While that doesn’t really change the reality of energy trade or investment today, it was certainly a sign that the new president-elect would be serious about reclaiming national determination of the oil and gas sector in particular. And we’ve seen that reflected in his statements so far.
In terms of TPP11, again, there are certain provisions to do with investments, but this isn’t really going to have a very big impact on Mexico’s energy sector.
All of the big changes that we’re going to see in 2019, 2020 and 2021 are going to come from the policy direction currently being directed from the Mexican presidency, and the Mexican Federal Government.
ED: How do you foresee the energy industry being shaped over the next six years under the administration of the new president of Mexico, Andres Manuel Lopez Obrador?
DW: There’s no doubt in my mind that Andres Manuel Lopez Obrador would like to reverse the energy reform of 2013, but he’s been instructed by his advisers that that would be political and economic suicide at this point in time. It would cause such huge destruction in the investment climate in Mexico that it could likely generate either a financial crisis, or a currency crisis.
For the time being, he has committed to leaving the constitutional reform in place. But if you look at what he promised in his campaign manifesto in 2018, he promised that he would enact secondary laws that would change the reality on the ground of Mexico’s energy sector.
So the secondary, or implementing laws – in particular the hydrocarbons law – we expect that to be changed at some point during 2019 or 2020. The government has a pretty full legislative agenda at this point in time, so I’d like to see when it makes it on to the legislative calendar.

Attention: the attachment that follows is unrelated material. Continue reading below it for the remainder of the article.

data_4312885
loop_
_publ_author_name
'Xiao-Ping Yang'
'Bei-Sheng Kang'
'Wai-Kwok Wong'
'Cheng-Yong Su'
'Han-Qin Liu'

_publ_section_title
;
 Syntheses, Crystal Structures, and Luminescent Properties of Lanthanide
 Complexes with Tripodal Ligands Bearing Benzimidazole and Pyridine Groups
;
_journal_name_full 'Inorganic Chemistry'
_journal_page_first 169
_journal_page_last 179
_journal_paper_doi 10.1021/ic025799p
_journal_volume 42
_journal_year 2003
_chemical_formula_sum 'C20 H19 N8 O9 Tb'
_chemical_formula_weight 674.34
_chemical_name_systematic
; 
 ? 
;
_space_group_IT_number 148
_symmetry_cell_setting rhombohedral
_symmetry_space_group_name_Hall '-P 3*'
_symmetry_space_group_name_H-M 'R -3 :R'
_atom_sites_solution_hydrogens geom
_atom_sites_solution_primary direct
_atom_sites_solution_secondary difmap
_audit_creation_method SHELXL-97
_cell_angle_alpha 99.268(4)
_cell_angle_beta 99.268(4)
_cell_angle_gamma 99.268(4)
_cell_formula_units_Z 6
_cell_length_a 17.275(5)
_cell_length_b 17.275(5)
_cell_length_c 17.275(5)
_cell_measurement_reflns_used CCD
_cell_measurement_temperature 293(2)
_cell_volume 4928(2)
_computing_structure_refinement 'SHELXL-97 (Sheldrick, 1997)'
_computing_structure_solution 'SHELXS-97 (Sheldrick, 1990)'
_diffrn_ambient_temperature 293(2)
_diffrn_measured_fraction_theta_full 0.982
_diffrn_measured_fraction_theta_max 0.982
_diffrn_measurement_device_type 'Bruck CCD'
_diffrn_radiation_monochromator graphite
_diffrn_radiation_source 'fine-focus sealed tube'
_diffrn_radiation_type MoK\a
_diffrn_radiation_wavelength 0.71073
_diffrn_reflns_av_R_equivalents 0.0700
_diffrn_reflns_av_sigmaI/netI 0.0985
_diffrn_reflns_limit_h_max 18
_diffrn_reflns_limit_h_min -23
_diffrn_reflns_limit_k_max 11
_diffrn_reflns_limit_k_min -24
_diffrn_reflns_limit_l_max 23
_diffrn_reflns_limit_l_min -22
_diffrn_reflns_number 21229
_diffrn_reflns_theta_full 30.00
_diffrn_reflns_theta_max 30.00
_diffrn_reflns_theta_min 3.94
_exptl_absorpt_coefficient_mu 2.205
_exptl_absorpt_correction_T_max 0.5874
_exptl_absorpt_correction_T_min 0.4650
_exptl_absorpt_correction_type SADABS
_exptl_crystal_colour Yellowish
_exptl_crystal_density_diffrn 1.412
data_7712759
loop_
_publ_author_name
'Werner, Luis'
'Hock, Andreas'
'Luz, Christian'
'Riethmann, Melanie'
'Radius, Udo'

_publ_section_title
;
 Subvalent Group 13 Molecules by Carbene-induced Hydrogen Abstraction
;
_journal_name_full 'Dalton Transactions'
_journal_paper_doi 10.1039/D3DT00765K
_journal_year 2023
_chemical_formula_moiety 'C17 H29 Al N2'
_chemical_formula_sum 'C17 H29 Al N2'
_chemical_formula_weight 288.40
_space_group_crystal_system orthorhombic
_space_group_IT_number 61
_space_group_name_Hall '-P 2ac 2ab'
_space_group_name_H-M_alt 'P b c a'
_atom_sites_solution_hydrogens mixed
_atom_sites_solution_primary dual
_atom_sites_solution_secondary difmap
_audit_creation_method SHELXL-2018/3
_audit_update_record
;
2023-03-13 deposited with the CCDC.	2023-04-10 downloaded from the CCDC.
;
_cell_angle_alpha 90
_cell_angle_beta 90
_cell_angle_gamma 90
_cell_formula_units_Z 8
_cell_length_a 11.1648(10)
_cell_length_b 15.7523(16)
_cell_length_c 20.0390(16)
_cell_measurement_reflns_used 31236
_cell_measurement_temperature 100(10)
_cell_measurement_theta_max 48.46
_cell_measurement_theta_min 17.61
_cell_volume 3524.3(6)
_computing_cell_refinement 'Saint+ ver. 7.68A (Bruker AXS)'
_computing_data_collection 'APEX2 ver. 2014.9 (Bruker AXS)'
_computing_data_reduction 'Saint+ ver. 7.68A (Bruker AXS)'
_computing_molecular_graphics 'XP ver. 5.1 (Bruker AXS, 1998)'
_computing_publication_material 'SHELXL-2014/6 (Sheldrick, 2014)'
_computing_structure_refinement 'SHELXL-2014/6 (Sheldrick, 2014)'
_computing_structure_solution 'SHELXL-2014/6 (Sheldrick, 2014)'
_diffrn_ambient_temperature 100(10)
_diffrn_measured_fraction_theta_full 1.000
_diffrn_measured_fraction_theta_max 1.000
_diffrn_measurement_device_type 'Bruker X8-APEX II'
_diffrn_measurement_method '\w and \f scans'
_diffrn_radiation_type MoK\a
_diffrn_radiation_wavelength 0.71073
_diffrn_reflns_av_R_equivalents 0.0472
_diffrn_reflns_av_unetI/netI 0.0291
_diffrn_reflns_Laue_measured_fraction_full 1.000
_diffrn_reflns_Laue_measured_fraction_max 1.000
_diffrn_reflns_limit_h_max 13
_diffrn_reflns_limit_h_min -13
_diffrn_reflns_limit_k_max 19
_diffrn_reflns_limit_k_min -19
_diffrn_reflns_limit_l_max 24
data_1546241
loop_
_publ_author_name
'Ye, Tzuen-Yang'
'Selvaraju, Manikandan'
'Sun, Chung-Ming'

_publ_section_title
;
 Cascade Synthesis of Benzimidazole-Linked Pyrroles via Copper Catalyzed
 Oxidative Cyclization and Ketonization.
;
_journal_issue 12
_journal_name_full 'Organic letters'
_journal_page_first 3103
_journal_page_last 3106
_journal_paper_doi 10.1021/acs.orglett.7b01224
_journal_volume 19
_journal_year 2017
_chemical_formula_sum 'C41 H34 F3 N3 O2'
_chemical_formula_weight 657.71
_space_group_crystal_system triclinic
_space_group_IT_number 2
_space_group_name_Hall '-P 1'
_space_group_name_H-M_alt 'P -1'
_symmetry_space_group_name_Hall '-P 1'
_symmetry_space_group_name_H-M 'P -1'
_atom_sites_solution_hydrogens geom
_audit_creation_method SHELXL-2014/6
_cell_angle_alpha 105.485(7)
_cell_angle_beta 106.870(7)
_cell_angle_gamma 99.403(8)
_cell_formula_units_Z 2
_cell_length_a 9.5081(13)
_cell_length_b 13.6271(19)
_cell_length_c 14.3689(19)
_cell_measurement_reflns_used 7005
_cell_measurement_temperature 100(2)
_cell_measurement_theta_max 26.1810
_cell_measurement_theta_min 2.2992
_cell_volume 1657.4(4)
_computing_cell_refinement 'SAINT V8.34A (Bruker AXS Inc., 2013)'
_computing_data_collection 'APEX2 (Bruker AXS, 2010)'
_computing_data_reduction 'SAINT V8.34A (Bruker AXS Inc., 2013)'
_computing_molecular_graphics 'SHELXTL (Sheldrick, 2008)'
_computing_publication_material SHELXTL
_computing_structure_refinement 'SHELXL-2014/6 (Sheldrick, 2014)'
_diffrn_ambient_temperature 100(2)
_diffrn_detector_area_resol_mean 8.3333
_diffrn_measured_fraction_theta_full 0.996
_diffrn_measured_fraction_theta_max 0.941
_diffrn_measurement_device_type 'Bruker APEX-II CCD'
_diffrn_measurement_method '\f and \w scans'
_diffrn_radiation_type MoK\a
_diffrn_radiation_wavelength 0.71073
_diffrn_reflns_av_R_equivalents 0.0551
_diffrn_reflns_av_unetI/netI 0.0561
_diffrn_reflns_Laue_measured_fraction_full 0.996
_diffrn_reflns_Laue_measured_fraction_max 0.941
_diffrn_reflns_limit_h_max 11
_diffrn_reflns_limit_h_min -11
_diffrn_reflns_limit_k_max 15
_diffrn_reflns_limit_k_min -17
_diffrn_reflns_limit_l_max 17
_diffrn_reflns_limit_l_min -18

However, we are beginning to see a lot of smaller changes which, nonetheless, have a huge impact. For example, we’re seeing a lot of people leaving the regulatory organizations. We’re seeing their budgets basically cut, and there I am talking about the CRE, the energy regulatory commission, and the CNH, the hydrocarbons commission.
We’re seeing statements by the energy minister which are certainly antagonistic to the private sector. Just a couple of weeks ago, she said that she would personally have to sign gasoline import permits from this point on, suggesting that she wants to have control over who can import gasoline into the country. This is protected by the energy reform of 2013, and some important foreign companies in Mexico are importing their own gasoline.
I think we’re seeing the signs there already for much more of a state-oriented, state-dominated focus. And that’s even before we get into what’s happening with Pemex. There’s a clear desire to strengthen Pemex, not just on the E&P side, but certainly also on the refining side. There has been a failure to understand how investors see Pemex. We saw that disastrous trip up to New York where they laid out the plans for Pemex over the next few years, and essentially got laughed out of the room by the investor group. Then we have had unsuccessful attempts to revise the Pemex plan which have been received with very little enthusiasm by markets and investors.
In the meantime, of course, Fitch (the credit rating agency) has downgraded Pemex’s debt by 2 grades to a notch above junk. That was also a very telling moment for the administration because of the way that they reacted to it. We saw that they reacted in not the most positive way. Rocío Nahle, the energy minister came out and said that she didn’t trust Fitch’s calculation, and this is a very highly respected and regarded credit rating agency. But because they gave a negative review of Pemex debt, the energy minister decided not to take it seriously. We have since seen Moody’s and S&P issue similarly pessimistic evaluations that go beyond just Pemex and cast doubt on the future of the Mexican economy in general.
These are, as I said, worrying signs, but they’re pretty clear signs to me that they are moving in a much more nationalistic state-oriented direction.